Web developers are not catching all security weaknesses before their apps go to market, allowing cyber criminals to exploit the apps, says a new study from Ixia.
The study found that while 93% of developers claim they test applications early and constantly through the development process, however the sheer amount of data breaches on a regular basis indicates that their security testing isn't up to scratch, Ixia says.
In addition, 95% of developers indicated they ran at least five security and load tests during app development, however only 56% believe it is the most important priority.
“Since only 56 per cent of developers agree that security testing is a top priority, it’s not surprising that 65 per cent of developers shipped product that had bugs or significant vulnerabilities, and 31 per cent said the product they shipped had significant vulnerabilities that required patching later in the development cycle," says Stephen Urquhart, Ixia ANZ general manager.
The most worrying statistics show that 65% of developers admitted to deploying applications that were filled with bugs, and a further 31% admitted that applications with 'significant vulnerabilities' would need to be patched later during development.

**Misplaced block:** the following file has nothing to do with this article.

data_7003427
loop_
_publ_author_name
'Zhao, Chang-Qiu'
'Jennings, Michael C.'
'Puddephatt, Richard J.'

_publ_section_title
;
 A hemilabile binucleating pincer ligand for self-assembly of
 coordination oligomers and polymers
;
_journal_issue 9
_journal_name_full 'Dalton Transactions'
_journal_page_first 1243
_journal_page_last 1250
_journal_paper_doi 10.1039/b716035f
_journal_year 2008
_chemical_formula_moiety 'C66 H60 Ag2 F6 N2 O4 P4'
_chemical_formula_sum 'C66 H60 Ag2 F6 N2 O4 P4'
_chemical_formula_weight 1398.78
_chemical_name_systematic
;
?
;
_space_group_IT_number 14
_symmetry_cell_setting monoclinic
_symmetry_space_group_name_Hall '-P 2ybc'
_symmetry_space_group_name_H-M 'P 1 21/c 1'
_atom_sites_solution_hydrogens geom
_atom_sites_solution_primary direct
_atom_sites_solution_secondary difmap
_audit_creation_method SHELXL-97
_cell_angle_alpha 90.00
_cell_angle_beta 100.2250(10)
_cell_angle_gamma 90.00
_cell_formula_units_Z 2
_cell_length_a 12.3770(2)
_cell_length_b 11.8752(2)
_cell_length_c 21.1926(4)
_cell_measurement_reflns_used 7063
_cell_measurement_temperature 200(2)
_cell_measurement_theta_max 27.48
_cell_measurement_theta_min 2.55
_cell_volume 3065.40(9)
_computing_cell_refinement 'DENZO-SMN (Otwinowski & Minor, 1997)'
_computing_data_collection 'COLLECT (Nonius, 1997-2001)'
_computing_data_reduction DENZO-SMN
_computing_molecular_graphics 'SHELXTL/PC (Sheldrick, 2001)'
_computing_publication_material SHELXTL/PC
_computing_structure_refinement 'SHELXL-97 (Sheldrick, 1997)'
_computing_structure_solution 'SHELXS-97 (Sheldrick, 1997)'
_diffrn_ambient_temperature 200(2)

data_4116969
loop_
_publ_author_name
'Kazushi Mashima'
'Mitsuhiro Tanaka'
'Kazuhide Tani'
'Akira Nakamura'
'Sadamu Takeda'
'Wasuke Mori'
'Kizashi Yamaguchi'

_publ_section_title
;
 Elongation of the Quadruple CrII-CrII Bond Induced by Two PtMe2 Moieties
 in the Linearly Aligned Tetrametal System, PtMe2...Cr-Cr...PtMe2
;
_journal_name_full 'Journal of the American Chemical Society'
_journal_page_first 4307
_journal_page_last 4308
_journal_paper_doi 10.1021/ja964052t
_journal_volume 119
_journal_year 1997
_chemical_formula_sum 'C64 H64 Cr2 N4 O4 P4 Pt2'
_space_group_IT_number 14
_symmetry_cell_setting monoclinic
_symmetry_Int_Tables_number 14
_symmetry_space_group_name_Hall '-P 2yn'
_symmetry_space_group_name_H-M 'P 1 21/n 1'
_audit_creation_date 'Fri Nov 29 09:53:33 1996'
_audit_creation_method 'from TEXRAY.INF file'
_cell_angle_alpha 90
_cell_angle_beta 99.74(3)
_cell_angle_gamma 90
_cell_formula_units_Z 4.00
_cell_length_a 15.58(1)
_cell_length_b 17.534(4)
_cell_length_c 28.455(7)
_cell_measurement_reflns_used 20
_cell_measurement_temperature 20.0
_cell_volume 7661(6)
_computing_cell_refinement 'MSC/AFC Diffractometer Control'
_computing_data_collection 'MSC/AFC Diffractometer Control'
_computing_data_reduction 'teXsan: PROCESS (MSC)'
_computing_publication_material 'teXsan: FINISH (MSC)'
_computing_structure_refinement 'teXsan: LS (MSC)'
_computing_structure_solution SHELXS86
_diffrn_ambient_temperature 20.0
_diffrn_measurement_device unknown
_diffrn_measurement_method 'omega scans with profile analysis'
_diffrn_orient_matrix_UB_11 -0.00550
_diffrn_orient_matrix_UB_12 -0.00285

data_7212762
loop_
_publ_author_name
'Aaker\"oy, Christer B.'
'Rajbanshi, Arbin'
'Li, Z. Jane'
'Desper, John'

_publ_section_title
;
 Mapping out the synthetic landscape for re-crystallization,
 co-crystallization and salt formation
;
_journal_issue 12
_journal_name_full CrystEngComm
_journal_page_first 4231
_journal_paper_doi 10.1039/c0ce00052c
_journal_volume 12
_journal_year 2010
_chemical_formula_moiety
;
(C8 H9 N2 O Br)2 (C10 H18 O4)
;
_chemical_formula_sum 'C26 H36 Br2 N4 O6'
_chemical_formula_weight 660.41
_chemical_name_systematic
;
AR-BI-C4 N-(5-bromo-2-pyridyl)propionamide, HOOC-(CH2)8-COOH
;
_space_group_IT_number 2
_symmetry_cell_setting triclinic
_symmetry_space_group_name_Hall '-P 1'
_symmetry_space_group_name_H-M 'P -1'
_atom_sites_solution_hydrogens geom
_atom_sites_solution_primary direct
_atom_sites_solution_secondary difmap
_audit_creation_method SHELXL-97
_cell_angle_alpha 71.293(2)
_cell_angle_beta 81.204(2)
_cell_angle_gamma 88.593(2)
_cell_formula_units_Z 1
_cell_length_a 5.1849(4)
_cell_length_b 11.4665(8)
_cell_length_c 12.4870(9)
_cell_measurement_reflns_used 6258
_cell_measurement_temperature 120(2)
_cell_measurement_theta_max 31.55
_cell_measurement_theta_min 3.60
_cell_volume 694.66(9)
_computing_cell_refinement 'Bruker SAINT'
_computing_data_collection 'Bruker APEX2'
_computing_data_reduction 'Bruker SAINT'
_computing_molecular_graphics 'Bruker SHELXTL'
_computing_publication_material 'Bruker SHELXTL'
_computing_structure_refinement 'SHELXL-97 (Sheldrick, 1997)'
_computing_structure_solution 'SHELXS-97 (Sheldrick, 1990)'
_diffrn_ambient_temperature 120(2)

“This raises a key question: why are there still so many vulnerabilities in apps that have been tested throughout the development cycle? The likely answer is that they aren’t using the most effective testing solutions. In fact, 39 per cent of developers do not use commercial testing tools for apps and security.
"This means that, even with the best intentions, these developers are unlikely to be able to test sufficiently to eliminate bugs and vulnerabilities. Developers must test across a wide range of conditions to track every single anomaly in a product’s code to capture issues and address them effectively,” Urquhart continues.
The survey gained opinions from 363 developers about their security testing processes. Ixia recommends that developers use commercial tools in their security testing, using a solution that can find bugs, reduce costs and speeding up the development process.
Read the report here.